global positioning system satellites. And this enables the bombs to strike
within about 10 meters or less of their target in all weather. So that'll be
the starring smart bomb of the next Iraq war.

And similarly, GPS receivers have been added to Tomahawk cruise missiles which
are fired from sea. So that our precision strike capabilities have increased
enormously since Desert Storm when I think it was 9 percent of the bombs--only
9 percent of the bombs dropped were precision-guided bombs. This time around,
it'll probably be more like 90 percent.

Mr. RICKS: One thing I would add to that is while the next war in Iraq will
look on the television in many ways very similar, that's because the
platforms--ships, aircraft--are basically the same. What's really different
about the US military is what's inside them. Basically, the information
revolution has come home to roost in the US military. You know, the reliance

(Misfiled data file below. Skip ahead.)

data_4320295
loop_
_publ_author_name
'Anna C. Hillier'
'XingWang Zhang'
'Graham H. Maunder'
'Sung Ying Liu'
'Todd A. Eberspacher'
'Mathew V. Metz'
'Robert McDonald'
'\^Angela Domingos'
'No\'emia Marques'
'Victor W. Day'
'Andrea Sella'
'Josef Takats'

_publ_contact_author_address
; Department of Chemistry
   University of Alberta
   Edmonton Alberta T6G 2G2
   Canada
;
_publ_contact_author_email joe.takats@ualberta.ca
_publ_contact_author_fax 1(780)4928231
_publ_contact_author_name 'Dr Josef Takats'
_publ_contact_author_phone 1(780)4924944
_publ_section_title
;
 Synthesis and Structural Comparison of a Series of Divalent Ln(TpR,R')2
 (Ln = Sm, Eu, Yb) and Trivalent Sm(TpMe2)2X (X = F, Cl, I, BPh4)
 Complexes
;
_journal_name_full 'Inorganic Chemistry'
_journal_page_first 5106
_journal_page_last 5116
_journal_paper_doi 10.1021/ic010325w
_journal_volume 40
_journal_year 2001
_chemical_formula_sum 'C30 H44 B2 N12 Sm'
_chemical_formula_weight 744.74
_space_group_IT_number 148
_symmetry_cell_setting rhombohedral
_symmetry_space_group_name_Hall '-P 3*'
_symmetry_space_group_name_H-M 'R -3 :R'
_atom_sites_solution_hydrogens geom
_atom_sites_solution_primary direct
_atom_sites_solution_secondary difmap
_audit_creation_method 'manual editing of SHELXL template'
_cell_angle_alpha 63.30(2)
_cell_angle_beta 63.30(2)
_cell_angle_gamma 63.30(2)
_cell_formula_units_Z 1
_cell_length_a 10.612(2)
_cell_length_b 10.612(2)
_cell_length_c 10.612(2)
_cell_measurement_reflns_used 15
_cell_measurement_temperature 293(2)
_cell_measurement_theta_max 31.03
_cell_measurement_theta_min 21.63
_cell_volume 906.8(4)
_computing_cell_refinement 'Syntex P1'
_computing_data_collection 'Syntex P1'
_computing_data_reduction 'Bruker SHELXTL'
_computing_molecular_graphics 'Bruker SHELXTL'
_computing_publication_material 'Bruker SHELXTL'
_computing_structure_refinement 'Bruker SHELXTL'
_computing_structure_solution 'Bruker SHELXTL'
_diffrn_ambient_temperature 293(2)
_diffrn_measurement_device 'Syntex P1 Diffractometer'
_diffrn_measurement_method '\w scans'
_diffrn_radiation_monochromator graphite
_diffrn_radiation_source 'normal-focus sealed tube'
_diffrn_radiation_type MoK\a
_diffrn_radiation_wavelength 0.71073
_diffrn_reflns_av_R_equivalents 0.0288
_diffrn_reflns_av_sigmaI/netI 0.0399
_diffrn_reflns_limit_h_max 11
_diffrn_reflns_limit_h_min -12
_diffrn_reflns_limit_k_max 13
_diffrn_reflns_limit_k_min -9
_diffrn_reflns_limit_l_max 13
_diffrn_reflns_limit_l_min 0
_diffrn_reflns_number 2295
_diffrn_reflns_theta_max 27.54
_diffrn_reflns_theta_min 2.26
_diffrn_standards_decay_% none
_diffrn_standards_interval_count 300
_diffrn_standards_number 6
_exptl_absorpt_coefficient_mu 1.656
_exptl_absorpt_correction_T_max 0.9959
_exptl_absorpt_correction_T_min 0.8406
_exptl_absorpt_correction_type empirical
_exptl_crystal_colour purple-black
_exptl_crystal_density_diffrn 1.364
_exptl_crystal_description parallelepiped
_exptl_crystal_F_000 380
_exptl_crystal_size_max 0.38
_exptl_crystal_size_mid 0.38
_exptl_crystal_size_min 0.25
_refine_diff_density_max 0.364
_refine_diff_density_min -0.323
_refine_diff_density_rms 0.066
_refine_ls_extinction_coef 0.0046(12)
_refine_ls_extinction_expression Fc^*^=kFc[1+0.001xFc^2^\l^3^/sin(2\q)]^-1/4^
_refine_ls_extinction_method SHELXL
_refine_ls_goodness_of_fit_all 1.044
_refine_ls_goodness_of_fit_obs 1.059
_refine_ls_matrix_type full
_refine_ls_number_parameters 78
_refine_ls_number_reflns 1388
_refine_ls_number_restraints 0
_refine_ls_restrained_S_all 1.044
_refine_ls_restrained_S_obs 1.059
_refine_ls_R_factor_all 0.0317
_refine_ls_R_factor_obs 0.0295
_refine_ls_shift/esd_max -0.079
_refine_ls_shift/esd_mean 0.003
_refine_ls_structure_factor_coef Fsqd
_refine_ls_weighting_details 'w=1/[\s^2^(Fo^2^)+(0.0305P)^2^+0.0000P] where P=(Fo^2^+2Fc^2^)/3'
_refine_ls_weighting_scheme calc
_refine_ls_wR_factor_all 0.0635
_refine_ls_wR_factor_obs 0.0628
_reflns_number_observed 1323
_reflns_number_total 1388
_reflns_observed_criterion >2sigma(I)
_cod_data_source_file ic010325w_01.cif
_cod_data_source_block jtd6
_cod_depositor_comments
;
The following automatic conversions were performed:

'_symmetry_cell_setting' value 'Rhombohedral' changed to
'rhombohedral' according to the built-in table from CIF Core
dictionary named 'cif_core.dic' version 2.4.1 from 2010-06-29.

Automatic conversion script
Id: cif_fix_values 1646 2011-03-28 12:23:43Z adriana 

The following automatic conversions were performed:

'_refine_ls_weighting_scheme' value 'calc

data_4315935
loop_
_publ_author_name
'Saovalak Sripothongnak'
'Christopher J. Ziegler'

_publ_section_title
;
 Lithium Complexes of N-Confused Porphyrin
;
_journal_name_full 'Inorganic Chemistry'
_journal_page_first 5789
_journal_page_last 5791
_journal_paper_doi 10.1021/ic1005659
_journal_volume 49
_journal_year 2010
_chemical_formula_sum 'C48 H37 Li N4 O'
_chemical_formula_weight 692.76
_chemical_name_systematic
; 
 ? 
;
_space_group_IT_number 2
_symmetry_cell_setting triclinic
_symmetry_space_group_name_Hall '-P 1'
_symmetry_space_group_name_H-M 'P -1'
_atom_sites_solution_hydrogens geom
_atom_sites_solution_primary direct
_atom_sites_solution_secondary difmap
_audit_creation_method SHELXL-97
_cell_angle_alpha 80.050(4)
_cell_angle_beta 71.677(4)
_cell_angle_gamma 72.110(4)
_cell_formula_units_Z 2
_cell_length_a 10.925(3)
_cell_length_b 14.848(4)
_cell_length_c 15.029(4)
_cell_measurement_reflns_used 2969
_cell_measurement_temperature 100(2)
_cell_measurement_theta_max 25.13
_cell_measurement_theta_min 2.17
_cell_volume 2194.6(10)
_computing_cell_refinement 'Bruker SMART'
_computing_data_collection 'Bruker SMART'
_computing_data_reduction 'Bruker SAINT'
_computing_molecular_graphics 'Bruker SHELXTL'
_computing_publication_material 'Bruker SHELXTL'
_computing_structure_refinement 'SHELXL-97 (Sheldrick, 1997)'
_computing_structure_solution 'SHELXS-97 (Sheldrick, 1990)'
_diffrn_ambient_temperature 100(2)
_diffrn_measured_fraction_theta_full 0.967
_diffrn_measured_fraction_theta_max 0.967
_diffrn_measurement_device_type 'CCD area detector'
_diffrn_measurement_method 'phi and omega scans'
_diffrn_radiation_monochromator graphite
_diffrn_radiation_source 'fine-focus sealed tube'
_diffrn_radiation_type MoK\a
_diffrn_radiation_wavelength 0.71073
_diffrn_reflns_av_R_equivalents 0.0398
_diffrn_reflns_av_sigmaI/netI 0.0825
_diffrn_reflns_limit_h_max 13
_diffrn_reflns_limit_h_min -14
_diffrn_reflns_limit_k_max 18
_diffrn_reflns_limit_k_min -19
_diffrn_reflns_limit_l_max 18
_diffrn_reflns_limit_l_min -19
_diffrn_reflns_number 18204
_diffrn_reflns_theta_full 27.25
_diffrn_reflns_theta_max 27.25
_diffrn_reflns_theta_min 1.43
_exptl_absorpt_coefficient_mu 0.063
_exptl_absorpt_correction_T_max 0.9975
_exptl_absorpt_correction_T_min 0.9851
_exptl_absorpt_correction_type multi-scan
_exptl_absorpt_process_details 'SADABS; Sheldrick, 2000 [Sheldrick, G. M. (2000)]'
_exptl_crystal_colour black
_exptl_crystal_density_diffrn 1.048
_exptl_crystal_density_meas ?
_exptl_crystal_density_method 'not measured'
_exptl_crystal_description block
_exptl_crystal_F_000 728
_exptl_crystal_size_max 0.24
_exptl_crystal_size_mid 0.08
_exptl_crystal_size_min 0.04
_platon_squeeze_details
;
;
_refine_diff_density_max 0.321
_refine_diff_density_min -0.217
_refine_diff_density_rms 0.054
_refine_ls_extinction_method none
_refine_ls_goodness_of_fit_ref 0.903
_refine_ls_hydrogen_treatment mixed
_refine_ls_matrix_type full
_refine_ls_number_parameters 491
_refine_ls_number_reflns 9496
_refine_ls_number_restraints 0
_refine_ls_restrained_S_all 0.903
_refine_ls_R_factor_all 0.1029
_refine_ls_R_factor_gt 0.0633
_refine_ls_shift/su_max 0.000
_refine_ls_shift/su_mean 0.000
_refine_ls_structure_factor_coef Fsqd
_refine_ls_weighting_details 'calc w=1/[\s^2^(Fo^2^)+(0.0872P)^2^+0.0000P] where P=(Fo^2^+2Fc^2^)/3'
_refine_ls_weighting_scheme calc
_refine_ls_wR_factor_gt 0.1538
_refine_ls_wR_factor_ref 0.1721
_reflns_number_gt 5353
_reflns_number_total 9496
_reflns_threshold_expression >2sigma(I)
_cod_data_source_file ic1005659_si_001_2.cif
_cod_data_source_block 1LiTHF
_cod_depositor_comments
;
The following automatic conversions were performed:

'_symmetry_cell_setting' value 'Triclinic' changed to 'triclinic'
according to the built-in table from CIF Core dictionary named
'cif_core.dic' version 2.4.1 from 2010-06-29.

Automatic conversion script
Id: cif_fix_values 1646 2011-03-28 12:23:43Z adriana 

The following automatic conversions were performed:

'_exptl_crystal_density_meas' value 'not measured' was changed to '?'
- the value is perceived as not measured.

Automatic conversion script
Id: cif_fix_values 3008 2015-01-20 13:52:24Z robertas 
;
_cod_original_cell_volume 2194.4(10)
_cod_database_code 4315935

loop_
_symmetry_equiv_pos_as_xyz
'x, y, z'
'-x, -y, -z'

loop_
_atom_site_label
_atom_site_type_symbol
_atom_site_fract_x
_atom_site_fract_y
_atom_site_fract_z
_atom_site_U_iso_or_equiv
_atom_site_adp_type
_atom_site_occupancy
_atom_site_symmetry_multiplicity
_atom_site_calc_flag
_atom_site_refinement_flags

that the US society has, in our business and personal lives, on e-mail to move
information around has its parallel in the US military for the last 10 years.
So now you have images going from aircraft over the battlefield back to
headquarters in, say, Kuwait or Saudi Arabia instantly also shipped to CIA
headquarters in Langley, Virginia, and to intelligence analysts across the
country who are then looking at it, responding to analysts back in Saudi
Arabia, who then communicate information back into the cockpit of a pilot
still in flight.

GROSS: Now during the Gulf War in '91, the smart bombs looked really smart
and different from anything we'd ever seen before. When the war was over, we
learned that some of the smart bombs made mistakes, or if the bombs didn't
make mistakes, some of the people guiding the bombs made mistakes. Is the
military expecting that the smart bombs this time around, even though they're
more high-tech, will make errors, too?